Let's recall that power, that glory, and make it happen again.
(dang, I miss easy internet access... who'd a thunk?)

Liturgical Orphans

One untoward effect of a good retreat, or a sacred music colloquium, or even a serendipitous stumbling upon the Divine Office being prayed solemnly and corporately and beautifully, (am I remembering correctly, was there some question on the 900-Pound Catholic Blog as to whether one was actually joined to the Church's liturgical life when one prayed the L ot H alone? I digress...) all three of which I have had the great blessing to experience in the past two months, is that it takes real, conscious effort not to subsequently sit... er... kneel in judgment when one finds oneself in less... carefully prepared liturgies.

Even when one is not annoyed, one can hardly help but be distracted when a presider greets the Faithful with "The Lord IS with you...", and then gives what amounts to a long homily betwixt the greeting and the penitential rite; when an, admittedly lovely-voiced, cantatrix croons suggestively into the console-mounted mic'; when a phalanx of seven extraordinary ministers routinely marches on the sanctuary to help the shepherd feed his flock of, I-am-not-making-this-up-I-counted-the-second-day-of-the-routine-mea-culpa, THIRTY-something, (when is someone in charge going to notice that more time is spent singling the ems out with a specially choreographed Communion than is saved by having them then administer the Sacrament to the rest of the assembly; when not one, not two, but THREE different individuals open for the Main Event, each welcoming us, each introducing themselves, (in one case also naming "my partner in proclaiming the Word,") and each reminding us what day it was; an adult server whose alb is so tightly cinched and so snugly fitted that I was reminded of Joan on Mad Men; loopy General Intercessions...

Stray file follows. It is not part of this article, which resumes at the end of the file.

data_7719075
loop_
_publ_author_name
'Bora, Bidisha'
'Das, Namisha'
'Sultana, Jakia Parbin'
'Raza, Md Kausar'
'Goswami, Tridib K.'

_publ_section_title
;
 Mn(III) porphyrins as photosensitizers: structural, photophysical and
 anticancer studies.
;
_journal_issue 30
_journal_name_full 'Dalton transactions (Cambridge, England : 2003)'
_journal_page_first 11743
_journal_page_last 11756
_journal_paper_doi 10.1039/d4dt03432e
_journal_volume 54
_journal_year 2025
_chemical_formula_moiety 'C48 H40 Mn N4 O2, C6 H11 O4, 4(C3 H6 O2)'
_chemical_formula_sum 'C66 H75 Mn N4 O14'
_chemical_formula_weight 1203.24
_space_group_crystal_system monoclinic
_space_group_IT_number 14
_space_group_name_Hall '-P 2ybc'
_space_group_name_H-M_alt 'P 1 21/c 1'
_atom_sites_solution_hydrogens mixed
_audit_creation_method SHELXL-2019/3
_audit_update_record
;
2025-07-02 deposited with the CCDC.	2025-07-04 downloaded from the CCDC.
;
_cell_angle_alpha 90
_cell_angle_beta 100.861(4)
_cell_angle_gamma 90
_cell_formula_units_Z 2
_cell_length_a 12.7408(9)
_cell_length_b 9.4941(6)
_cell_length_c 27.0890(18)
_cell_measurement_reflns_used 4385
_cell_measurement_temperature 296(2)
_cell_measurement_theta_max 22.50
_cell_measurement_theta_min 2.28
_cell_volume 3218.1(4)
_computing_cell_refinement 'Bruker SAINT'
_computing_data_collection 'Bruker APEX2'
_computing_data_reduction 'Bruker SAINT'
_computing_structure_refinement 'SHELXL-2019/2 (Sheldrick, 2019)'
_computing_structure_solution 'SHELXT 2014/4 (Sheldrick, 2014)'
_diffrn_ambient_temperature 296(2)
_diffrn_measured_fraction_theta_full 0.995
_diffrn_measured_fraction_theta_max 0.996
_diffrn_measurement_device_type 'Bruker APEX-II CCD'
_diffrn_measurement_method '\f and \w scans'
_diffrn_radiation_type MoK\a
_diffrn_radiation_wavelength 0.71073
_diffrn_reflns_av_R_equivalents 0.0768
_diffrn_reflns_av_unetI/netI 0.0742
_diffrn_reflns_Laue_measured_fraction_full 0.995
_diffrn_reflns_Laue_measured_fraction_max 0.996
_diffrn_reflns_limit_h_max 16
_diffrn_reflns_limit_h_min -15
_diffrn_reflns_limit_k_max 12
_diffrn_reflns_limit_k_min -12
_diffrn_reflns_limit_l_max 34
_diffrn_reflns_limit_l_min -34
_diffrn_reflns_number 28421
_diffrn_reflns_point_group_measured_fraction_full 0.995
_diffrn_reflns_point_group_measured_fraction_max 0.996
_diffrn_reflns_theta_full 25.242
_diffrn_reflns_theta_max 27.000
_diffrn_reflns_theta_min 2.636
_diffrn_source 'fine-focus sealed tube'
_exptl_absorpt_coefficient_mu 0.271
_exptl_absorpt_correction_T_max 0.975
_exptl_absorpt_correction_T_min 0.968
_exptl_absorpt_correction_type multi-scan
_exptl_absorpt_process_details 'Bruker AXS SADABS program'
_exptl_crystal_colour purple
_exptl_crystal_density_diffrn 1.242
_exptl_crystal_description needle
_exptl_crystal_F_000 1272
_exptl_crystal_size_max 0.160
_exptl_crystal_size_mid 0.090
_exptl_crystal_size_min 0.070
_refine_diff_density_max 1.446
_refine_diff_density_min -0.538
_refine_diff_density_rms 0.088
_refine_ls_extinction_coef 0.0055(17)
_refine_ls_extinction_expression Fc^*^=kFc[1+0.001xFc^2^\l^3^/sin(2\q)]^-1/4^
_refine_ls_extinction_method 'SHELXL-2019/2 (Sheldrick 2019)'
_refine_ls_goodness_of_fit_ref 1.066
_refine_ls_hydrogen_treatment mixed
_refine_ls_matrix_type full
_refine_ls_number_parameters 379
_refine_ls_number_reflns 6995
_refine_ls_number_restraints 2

On this house-hunting expedition, I am feeling, (and Himself shares this,) most homeless on Sunday mornings.
And who would have imagined it? but the fact that it is out of season has meant being not so much deprived as spared as we seek a parish. "Dry" masses are preferable, for the most part, to those with music, (which tend to the insipidly moist...)

So it is with great joy, (and not a little shame for my pessimism, O Me, of little faith!) that I say that Mass on Sunday was very well prepared and conducted indeed.